1)Re-focus on goals – So all the skinny cardio bunnies are looking at you sideways as you grunt through the briefest of treadmill jogs. So what? You are allowed to start where you are, and even though this whispering, giggling clique of matching sports bra and Capri leggings make you feel out of place, they don’t have the right to rob you of your goals. Smile and carry on being the best you can. If nothing else, remind yourself to get your money’s worth from the gym. Yes, you deserve to be there. Stick with it and remind yourself why.
2) Be mindful of the Dark Side – All that self-perfecting, body-focus can have a dark side. Like it or not, the body is the perfect to tool in the battle against low self esteem, and if you are in the gym, you will run into those with personal problems that run deeper than the fake tan. Disordered eating, exercise dependence and dysfunctional perfectionism are all common ways to feel more in control in response to other difficulties in life, and are all things people might be dealing with in a gym near you. Those with these issues suffer, sadly, but for those around them, it can also be a difficult experience. If someone seems over the top, try to appreciate that they might be struggling and don’t take it too personally.
3) Get out of other people’s minds – That ever-so-perfect woman doesn’t return your smile again today. It means she a)Hates you b)Thinks you’re fat c) None of your business. Simple truth: What other people think is none of your business. Trying to make it your business is going to leave you worried and locked into people-pleasing. Your fellow gym go-ers are thinking things about you, but you probably are not totally accurate in reading minds. And even if you were correct in guessing what they think, could you deal with it? Probably, yes you could. One person’s opinion is only that – One person’s opinion, and that needn’t stop you. Just because Joe Biceps over there thinks you’re taking up too much time on the bench press, doesn’t make him right.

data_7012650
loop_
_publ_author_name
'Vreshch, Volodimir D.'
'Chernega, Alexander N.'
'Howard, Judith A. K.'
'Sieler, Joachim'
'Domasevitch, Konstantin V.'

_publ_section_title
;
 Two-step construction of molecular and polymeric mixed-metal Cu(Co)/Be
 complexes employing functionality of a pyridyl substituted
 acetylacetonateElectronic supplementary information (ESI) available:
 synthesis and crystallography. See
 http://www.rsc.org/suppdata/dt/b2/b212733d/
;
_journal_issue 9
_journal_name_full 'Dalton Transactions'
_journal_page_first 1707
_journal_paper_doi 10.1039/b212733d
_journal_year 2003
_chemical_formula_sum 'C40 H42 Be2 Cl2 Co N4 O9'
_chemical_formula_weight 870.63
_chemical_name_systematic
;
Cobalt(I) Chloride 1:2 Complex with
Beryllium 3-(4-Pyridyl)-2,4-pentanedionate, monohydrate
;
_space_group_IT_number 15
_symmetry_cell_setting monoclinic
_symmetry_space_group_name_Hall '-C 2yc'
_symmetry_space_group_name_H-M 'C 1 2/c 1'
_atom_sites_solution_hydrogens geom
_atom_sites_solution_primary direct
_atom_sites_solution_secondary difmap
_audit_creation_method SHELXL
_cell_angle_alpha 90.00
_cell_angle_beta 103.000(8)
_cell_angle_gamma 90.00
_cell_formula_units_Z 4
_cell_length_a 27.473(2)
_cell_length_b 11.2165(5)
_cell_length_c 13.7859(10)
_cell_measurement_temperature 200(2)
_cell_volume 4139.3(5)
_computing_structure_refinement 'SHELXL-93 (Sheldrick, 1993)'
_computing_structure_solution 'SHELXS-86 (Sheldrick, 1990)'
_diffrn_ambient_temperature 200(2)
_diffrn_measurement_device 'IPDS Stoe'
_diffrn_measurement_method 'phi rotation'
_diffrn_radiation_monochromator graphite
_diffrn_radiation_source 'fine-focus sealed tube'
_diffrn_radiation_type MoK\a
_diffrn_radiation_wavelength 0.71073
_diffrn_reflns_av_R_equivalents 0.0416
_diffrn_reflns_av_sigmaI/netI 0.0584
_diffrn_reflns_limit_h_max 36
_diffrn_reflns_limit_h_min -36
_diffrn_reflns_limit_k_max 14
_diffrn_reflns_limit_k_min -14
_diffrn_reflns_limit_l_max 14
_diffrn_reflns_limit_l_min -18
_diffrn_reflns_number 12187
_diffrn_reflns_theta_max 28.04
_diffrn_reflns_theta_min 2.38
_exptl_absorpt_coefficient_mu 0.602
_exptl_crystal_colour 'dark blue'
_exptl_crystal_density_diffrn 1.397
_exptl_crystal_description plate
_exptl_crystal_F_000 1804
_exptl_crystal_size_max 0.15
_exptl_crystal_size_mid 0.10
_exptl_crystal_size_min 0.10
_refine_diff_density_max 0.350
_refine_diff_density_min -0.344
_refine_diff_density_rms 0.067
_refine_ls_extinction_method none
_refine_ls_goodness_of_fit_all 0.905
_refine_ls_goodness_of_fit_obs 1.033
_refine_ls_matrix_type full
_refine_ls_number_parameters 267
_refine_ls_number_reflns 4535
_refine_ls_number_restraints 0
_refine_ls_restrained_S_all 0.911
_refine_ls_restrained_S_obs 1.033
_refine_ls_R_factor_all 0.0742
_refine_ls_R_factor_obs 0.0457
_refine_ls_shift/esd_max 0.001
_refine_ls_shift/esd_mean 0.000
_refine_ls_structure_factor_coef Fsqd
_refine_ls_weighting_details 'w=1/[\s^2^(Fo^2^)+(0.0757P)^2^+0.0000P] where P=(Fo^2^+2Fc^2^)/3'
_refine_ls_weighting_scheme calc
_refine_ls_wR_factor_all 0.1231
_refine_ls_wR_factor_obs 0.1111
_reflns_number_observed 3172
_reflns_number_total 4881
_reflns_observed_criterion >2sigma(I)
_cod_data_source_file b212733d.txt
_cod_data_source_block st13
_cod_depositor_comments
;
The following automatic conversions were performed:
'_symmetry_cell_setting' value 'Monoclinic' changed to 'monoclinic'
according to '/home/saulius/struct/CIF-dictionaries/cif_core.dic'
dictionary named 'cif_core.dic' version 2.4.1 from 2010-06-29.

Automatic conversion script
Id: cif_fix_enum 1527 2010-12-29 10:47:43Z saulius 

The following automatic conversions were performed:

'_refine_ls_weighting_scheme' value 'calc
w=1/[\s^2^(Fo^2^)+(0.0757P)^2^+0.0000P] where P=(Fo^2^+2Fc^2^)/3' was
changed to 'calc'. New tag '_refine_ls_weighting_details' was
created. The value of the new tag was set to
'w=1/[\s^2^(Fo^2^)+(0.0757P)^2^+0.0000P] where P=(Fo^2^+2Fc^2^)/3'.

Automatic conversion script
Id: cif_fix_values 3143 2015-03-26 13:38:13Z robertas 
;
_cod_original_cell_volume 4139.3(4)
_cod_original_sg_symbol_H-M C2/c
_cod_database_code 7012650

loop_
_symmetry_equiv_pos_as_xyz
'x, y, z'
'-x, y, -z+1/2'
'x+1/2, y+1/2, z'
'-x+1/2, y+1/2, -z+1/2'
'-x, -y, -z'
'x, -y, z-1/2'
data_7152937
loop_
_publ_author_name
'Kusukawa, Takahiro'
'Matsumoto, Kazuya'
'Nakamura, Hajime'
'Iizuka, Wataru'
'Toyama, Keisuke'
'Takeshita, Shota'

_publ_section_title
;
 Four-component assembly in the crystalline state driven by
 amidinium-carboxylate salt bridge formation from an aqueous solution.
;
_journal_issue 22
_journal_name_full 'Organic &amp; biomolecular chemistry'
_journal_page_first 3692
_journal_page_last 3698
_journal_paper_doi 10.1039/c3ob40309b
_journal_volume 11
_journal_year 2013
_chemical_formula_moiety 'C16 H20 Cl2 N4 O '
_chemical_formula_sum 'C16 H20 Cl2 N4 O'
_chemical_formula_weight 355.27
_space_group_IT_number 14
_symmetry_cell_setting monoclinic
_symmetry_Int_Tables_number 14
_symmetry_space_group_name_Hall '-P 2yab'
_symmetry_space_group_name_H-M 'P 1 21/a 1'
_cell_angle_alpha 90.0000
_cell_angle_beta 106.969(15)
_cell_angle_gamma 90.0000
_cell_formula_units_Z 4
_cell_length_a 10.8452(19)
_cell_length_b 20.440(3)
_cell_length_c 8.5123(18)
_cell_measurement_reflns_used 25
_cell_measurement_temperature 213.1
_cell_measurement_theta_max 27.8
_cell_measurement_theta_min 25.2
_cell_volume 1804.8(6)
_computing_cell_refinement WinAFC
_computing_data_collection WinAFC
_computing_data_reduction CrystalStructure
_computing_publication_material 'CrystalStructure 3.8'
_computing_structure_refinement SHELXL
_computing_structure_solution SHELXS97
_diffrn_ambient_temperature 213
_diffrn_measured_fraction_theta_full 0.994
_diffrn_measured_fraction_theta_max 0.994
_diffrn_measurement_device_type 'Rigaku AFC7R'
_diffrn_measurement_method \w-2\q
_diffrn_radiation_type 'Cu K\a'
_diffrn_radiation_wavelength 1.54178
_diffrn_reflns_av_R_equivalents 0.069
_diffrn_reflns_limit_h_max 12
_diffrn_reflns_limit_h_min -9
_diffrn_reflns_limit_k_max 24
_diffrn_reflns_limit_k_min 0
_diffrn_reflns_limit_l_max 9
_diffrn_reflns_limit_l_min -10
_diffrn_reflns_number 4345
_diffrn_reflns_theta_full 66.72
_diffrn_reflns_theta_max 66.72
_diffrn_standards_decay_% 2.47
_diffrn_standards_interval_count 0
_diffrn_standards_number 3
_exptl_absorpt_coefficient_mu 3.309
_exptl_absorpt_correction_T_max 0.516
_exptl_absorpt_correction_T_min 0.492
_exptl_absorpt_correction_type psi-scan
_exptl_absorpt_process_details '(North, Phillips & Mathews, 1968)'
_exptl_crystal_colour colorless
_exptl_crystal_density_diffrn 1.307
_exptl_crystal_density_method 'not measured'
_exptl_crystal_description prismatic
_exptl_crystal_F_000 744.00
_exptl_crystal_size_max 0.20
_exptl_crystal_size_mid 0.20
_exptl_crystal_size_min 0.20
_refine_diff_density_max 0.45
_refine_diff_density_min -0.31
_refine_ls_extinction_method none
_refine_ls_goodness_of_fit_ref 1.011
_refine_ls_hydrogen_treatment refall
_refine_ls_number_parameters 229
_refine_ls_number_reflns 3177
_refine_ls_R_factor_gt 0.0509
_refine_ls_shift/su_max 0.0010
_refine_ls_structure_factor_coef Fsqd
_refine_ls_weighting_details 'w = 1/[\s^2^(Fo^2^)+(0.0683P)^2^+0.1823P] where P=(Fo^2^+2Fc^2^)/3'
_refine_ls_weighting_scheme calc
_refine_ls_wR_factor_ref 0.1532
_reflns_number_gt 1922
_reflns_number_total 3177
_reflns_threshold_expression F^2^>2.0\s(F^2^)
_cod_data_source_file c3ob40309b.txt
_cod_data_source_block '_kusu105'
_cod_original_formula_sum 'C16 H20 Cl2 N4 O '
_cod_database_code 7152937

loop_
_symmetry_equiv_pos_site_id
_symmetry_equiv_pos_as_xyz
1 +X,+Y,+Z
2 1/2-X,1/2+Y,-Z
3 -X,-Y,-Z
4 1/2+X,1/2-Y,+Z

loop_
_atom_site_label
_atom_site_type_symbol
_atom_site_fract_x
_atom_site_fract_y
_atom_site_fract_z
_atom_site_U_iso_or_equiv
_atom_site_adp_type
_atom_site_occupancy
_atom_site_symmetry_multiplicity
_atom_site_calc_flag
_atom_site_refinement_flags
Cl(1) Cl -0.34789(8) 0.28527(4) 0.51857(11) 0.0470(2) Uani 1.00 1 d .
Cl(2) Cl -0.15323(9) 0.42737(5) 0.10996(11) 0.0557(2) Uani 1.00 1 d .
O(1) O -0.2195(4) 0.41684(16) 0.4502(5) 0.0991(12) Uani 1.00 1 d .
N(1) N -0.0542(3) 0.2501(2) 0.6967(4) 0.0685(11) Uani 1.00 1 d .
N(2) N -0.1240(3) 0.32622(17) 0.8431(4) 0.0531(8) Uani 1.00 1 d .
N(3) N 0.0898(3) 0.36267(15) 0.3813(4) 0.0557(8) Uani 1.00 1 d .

4) Be the change you want to see in the Gym – Ghandi suggested we try to be the change we wanted to see in the World. In this instance, let’s start smaller, by being the change you’d like to see in the gym. Is it cold and unfriendly? Say ‘hi’ to someone and ask them about their workout. Is it judgemental? Take the lead by welcoming someone new. Is it overly image focused? Buck the trend by smiling at the ones who haven’t bothered to match their socks today. You’ll be happier as well as helping to create the supportive culture that will keep you going.
[i] Hurst, R., Hale, B., Smith, D. And Collins, D. (2000). Exercise dependence, social physique anxiety and social support in experienced and inexperienced body builders and weightlifters. British Journal of Sports Medicine, 34, 431-435.
[ii] Castlenuovo, S. and Guthrie, S. (1998). Feminism and the Female Body: Liberating the Amazon within. Boulder, CO: Lynne Rienner Publishers.
[iii] Brown, Tessa R. “Does Social Physique Anxiety Affect Women’s Motivation to Exercise.” Department of Psychology (2000): 219-224.
[iv] Sport Engalnd (2014). Go Where the Women Are.
[v] Salvatore, J. And Marecek, J. (2010). Gender in the Gym: Evaluation concerns as barriers to women’s weight lifting. Sex Roles, 63: 556-567.